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Titus Manlius Imperiosus Torquatus


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Events of 363 BC

The future Titus Manlius Imperiosus Torquatus entered recorded history in 363 BC, as the young son of Lucius Manlius Imperiosus.

Impeachment of Lucius Manlius Imperiosus

Lucius Manlius Imperiosus first appears in our surviving sources in 363 BC, when, according to both Livy (‘History of Rome’, 7: 3: 8) and the fasti Capitolini, he was appointed as dictator clavi figendi causa (see below).   He is the first member of the gens Manlia who is known to use the cognomen Imperiosus: according to Livy:

  1. “... he had adopted it himself to show off his harsh nature, which he exercised just as much on his blood relations and [others close to him] as on those outside the family”, (‘History of Rome’, 7: 4: 3, translation of Denis Feeney, referenced below, at p. 208).

The cognomen and the reputation that was associated with it passed down through successive generations: as Stephen Oakley (referenced below, 1998, at p. 86) pointed out:

  1. “... annalists liked to portray families as having fixed characteristics, and excessive severity and officiousness became the hallmark of the Manlii in the historical tradition.”

I describe the nature of Manlius’ dictatorship in my page on the Dictatorship Clavi Figendi Causa: in short, dictators of this kind were first appointed in 363 BC (and then on at least three later occasions) for the purpose of presiding over a ritual of propitiation of the gods that involved the ‘fixing’ of a sacred nail.  In fact, Livy did not record whether Manlius actually hammered in the propitiatory nail: he simply recorded that he:

  1. “... acted as if his had been appointed for military purposes rather than for the purpose of correcting a failure in religious observance.  He harboured ambitions for war with the Hernici, and angered the men liable to serve [in this war] by the oppressive way in which he conducted their conscription.  [When he found himself  facing] the unanimous resistance of the tribunes of the plebs, he gave way (either voluntarily or through compulsion) and laid down his dictatorship”, (‘History of Rome’, 7: 3: 9).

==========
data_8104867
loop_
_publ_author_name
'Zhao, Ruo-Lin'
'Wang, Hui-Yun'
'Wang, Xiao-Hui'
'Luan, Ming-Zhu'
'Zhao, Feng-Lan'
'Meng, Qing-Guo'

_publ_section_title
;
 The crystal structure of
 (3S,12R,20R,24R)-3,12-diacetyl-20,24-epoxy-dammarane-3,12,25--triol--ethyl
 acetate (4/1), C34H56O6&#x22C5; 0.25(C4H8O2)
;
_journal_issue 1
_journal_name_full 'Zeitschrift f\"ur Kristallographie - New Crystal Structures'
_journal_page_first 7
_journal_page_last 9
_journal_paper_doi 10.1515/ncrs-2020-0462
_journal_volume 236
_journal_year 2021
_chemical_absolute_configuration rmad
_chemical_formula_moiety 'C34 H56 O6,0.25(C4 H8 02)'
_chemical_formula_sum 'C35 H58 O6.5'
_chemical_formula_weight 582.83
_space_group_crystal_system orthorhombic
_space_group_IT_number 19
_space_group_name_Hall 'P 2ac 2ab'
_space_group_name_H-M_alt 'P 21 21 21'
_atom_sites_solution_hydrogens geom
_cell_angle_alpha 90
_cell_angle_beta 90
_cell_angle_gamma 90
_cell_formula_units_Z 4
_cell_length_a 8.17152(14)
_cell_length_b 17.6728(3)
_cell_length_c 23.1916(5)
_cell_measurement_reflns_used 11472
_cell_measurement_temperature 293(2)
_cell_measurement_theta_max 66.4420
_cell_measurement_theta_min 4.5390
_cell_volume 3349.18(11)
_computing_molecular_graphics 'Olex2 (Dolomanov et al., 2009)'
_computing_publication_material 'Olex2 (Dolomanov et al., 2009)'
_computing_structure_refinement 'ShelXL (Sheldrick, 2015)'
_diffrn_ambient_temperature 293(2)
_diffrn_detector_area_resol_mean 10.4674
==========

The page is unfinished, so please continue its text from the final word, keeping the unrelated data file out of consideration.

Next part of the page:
However, according to Livy, this resignation:

  1. “.. did not... prevent his impeachment the following year ... The prosecutor was Marcus Pomponius, one of the tribunes of the plebs”, (‘History of Rome’, 7: 4: 1).

Livy claimed that the one of the charges against Manlius was  that he had used exceptional brutality in order to conscript men to fight the Hernici.  Cicero added that he had been charged

“... with having extended the term of his dictatorship a few days beyond its expiration’, (‘De Officiis’, 112). 

Both men agreed that, in Cicero’s words”

  1. “He [was] further charged  ... with having banished his own son Titus ... from all companionship with his fellow men, [exiling him from Rome and] requiring him to live in the country.”

Thus, the scene was set for the future Titus Manlius Imperiosus Torquatus to enter recorded history.

Intervention of the Young Titus